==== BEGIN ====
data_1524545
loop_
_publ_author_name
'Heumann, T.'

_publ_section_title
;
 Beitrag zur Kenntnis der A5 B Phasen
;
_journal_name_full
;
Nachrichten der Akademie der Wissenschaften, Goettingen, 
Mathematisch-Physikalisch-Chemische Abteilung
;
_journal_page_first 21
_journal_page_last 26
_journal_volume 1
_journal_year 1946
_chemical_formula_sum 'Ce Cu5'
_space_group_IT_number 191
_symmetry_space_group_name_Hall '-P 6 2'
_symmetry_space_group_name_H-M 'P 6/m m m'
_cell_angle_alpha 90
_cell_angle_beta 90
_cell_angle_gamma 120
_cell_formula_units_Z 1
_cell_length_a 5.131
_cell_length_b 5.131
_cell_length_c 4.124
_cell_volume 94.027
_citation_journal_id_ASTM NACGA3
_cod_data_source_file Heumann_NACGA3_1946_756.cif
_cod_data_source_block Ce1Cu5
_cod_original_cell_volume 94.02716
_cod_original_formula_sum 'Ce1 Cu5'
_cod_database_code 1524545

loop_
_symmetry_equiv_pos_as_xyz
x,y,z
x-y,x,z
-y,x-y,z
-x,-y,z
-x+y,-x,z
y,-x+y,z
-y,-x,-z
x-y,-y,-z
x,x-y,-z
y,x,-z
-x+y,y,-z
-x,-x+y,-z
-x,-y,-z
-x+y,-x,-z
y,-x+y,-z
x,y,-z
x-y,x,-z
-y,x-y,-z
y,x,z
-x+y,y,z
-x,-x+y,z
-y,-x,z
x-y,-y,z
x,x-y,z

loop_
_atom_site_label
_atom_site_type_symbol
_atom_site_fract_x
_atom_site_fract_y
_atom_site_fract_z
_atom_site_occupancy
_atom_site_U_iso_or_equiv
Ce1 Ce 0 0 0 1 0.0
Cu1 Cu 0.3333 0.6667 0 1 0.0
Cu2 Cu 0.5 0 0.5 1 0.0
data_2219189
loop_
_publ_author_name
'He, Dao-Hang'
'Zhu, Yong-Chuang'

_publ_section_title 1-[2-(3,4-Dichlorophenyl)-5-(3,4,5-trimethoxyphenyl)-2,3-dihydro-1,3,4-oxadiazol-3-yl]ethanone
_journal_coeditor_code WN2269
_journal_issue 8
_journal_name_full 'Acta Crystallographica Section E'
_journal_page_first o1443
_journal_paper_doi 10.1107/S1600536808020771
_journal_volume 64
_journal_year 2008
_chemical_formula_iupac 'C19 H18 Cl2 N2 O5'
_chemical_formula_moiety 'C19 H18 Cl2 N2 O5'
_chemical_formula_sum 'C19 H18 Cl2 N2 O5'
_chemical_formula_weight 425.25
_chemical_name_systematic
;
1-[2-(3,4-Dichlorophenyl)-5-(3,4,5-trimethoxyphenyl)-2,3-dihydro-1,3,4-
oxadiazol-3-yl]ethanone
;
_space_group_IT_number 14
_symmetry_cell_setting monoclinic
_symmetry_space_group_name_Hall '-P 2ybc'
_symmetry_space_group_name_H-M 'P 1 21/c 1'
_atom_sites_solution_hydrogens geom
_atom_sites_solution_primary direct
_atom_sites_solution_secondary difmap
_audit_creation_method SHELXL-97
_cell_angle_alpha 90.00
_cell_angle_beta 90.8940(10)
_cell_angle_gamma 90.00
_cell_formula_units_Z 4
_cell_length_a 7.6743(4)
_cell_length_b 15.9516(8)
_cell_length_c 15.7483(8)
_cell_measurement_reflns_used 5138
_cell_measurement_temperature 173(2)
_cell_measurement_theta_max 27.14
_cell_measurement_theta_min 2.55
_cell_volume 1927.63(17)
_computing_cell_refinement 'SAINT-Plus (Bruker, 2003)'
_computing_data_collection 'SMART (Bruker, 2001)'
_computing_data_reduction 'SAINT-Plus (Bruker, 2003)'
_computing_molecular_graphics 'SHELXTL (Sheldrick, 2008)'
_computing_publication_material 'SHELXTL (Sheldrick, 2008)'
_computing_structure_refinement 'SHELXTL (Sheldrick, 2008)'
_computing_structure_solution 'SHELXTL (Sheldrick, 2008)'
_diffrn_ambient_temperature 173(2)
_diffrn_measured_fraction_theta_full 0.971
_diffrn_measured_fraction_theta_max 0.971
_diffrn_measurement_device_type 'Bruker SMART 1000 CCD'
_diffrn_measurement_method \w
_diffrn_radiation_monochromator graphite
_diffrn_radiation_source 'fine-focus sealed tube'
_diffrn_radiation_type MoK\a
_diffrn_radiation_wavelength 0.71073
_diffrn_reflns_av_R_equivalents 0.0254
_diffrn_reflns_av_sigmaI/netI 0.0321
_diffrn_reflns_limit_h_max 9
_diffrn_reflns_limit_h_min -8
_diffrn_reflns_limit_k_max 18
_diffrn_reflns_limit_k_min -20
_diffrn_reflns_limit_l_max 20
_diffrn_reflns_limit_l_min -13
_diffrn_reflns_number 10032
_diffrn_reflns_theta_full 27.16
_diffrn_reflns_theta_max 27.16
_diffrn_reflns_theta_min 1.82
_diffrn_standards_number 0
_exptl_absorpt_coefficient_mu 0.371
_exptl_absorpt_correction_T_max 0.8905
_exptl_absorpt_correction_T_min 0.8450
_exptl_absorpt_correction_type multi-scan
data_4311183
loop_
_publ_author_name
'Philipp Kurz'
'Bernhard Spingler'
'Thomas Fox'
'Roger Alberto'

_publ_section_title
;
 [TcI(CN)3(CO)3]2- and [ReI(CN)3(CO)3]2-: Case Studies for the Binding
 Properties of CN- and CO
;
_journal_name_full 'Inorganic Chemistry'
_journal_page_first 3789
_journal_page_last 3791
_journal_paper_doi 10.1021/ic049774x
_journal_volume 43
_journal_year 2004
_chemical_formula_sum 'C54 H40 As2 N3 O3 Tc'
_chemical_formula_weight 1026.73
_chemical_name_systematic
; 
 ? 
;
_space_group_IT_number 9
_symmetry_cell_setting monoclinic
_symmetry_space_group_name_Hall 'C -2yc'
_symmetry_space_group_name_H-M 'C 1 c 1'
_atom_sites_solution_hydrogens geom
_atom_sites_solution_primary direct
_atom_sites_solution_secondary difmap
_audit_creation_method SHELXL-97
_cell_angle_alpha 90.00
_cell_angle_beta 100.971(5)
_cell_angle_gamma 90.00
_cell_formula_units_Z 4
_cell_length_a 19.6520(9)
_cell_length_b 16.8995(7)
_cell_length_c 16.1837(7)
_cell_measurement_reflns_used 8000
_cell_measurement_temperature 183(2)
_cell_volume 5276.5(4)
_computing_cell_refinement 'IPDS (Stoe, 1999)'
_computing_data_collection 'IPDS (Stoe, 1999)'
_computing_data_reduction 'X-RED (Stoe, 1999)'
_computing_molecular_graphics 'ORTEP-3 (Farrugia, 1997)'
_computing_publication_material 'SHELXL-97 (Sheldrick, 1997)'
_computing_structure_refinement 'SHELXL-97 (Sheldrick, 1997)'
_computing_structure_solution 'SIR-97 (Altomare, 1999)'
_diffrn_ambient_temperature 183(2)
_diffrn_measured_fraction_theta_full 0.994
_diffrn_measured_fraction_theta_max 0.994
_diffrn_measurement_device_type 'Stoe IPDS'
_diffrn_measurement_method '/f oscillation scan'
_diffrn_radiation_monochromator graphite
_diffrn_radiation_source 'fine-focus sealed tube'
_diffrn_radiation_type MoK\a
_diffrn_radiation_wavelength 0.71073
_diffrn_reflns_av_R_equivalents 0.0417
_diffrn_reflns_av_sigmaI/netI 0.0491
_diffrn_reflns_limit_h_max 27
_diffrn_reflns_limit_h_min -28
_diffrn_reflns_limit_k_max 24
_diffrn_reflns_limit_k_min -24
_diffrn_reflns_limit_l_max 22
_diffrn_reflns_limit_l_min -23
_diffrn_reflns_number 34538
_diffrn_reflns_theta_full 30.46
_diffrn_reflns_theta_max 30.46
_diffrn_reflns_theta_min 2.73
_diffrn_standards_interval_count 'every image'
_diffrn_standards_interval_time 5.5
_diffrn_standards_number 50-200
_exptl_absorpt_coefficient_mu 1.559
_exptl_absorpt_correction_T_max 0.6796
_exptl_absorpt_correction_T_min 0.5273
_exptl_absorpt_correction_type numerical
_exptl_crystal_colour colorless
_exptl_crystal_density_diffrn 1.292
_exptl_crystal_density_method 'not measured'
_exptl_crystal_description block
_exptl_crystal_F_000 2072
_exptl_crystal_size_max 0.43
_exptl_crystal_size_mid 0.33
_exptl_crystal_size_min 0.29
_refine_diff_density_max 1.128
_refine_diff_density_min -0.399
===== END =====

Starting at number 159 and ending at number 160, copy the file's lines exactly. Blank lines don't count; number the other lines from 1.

;
_journal_name_full 'Inorganic Chemistry'